News & Politics

Inside the DC Police Department’s Efforts To Grapple With Diversity

We rode along with an officer in the LGBT Liason Unit and attended an anti-bias class.

DC officers prep their car for the Capital Pride fest.

Reaching Out to the Gay Community

It’s late afternoon on a Thursday, and Sergeant Jessica Hawkins is steering her police car around Shaw, waiting for a call. It’s been a low-key shift, though, and so far her services haven’t been required.

Hawkins’s beat isn’t always so quiet. As head of the Metropolitan Police Department’s LGBT Liaison Unit—and one of the MPD’s only openly transgender officers—she runs a four-person team that, on top of regular police work, responds to incidents involving the LGBTQ community.

When two men were attacked on U Street in April by assailants shouting anti-gay slurs, members of Hawkins’s team were among the first to respond. That incident, which has shaken the LGBTQ community, points to a troubling trend: Hate crimes in the city have increased for the last two years and rose again during the first months of 2018.

Part of Hawkins’s job involves outreach, such as speaking at community meetings or attending pride events. So during today’s shift, she does something unusual: She attends a party. At a reception hosted by GLAA (the Gay and Lesbian Activists Alliance), Hawkins mixes effortlessly with the crowd, shaking hands and exchanging hugs with local politicians and advocates. She also says hello to police chief Peter Newsham, whose surprise appearance is a show of solidarity in the wake of the U Street attack.

The evening’s host, GLAA president Guillaume Bagal, welcomes the unit’s efforts, but he’s also sensitive to members of the community who remain wary of the police after what they perceive as prior indifference or even hostility, especially in DC’s poorer communities. “What’s really lacking is trust,” Bagal says. Motioning to Hawkins and other uniformed cops at the event, he adds, “Officers who identify as LGBTQ showing up is a positive thing. But there are people who are not comfortable with officers with guns being here.”

And the U Street attack—which remained unsolved at press time—points to limits in what the police can accomplish. “We continue to take this seriously and are working to build trust in the community,” says Lieutenant Brett Parson, who oversees the MPD’s various liaison units and also attended the party. But preventing bias crimes, he adds, “doesn’t just fall on the police department. That’s a much bigger job for society.”

Helping Cops Be Less Biased

Groans and yawns fill a room on the second floor of the Wilson Building as about 30 men and women in uniform sit in rows of chairs. It’s 6 am, and these officers have gathered for an all-day class designed to make them more sensitive to issues involving race and law enforcement. The program is mandatory; as roll call begins, some attendees clearly do not want to be here.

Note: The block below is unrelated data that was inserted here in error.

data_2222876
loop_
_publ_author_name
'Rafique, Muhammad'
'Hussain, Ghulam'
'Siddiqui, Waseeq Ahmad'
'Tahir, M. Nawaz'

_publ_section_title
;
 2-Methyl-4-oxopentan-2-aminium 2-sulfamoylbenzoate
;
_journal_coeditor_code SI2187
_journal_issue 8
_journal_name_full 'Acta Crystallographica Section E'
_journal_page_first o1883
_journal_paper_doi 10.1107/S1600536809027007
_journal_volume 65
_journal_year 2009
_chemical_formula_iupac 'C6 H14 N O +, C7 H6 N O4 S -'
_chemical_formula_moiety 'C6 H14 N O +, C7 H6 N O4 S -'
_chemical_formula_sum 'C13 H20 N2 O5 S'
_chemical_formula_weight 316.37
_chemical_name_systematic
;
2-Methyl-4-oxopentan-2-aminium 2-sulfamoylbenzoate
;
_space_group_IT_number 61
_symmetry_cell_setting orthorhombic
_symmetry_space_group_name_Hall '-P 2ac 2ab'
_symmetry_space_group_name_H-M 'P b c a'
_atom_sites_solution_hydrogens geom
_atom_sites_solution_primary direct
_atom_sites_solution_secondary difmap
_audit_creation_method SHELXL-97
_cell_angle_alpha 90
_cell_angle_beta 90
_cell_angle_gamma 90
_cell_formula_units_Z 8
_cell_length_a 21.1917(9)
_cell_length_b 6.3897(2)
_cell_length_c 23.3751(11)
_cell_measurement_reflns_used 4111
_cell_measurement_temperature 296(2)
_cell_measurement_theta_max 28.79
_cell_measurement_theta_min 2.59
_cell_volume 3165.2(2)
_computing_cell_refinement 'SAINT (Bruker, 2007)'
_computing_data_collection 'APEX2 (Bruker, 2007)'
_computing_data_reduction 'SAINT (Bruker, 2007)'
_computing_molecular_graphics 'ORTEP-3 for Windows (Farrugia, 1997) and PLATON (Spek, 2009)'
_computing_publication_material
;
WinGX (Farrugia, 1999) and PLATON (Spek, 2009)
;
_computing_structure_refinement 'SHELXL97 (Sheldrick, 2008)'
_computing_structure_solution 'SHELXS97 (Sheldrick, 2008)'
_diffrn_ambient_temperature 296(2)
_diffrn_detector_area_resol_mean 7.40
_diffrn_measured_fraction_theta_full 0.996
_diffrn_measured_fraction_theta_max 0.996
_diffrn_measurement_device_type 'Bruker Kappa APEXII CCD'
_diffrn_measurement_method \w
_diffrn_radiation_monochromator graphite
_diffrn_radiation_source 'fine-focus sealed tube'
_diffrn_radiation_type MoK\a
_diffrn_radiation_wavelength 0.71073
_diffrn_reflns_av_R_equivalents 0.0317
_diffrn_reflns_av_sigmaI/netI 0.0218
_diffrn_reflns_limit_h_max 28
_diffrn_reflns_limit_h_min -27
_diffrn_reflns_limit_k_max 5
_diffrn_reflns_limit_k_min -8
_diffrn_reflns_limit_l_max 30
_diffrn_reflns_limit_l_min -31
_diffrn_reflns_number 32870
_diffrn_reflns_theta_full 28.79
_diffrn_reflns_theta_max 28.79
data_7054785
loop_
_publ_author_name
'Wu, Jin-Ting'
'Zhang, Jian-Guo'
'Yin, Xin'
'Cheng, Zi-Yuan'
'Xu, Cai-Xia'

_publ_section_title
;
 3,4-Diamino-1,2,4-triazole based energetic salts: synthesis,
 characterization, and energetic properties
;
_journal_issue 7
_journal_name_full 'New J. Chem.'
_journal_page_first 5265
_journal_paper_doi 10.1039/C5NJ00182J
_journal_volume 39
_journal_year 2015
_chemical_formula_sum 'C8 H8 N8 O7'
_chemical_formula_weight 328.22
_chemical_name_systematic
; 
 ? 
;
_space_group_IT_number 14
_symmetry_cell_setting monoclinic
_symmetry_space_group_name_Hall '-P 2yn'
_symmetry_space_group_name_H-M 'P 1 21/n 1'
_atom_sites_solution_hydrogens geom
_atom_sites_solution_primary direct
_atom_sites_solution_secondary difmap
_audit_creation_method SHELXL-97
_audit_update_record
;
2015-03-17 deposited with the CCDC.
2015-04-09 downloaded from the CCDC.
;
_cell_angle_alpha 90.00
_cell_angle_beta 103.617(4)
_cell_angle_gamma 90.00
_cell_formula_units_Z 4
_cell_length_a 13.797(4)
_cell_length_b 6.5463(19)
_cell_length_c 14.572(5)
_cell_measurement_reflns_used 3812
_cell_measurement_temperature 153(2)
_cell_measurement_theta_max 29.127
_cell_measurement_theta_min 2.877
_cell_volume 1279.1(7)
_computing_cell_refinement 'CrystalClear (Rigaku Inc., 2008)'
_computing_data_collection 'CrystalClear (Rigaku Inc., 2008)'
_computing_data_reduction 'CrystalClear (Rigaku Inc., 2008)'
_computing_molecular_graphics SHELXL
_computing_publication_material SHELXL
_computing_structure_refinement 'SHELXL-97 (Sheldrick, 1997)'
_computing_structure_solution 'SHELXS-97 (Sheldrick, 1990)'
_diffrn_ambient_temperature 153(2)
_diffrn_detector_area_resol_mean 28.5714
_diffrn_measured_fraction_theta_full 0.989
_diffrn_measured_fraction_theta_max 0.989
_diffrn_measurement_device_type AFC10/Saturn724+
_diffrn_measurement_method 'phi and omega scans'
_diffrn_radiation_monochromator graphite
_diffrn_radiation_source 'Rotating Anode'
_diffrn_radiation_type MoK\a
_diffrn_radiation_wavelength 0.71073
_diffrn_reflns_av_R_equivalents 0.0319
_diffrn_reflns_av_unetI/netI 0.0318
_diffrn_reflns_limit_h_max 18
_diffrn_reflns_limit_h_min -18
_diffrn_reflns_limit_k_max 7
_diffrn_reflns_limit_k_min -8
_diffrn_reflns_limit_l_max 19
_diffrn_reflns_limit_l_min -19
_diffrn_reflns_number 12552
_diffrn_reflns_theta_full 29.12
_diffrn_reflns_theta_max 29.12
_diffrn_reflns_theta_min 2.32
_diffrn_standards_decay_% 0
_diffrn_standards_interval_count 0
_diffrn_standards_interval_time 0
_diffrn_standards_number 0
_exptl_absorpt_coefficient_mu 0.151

Though the classes began in January, Mayor Muriel Bowser officially announced the program in April. By the end of the year, all 3,800 sworn officers will have completed the training, which involves a lecture from UDC professors Bernard Demczuk and Sharita Thompson and a specially designed tour of the National Museum of African American History & Culture.

Demczuk opens today’s class with a reference to Plato, which appears to do little to lighten the weary mood. Over the course of the lesson, the professors talk about African-American history, racism and unconscious bias, and other topics they hope will give officers a better understanding of the African-American experience along with greater sensitivity to racial issues.

Will it help? “This is a lot of info that has to be thought through in one day,” says Gregory Carr, chair of Howard University’s Department of Afro-American Studies, who isn’t involved with the program. “Probably the best this can hope for is to expose officers to the subject and ignite an interest. [But] any attempt to have law-enforcement officials learn about African-American history and culture is a good thing.”

Anecdotally, the effort is making a difference. Demczuk says that at the end of one session, a white, 25-year veteran of the force asked, with tears in his eyes, if he was a racist because he treated people in Shaw and Georgetown differently. After another class, an officer came up to Thompson and put it more simply: “I didn’t know. I didn’t know.”

This article appeared in the June 2018 issue of Washingtonian.

Assistant Editor

Elliot joined Washingtonian in January 2018. An alum of Villanova University, he grew up in the Philadelphia area before earning a master’s degree in journalism from Syracuse University. His work has also appeared in the Washington Post,, and, among others. He lives in Bloomingdale.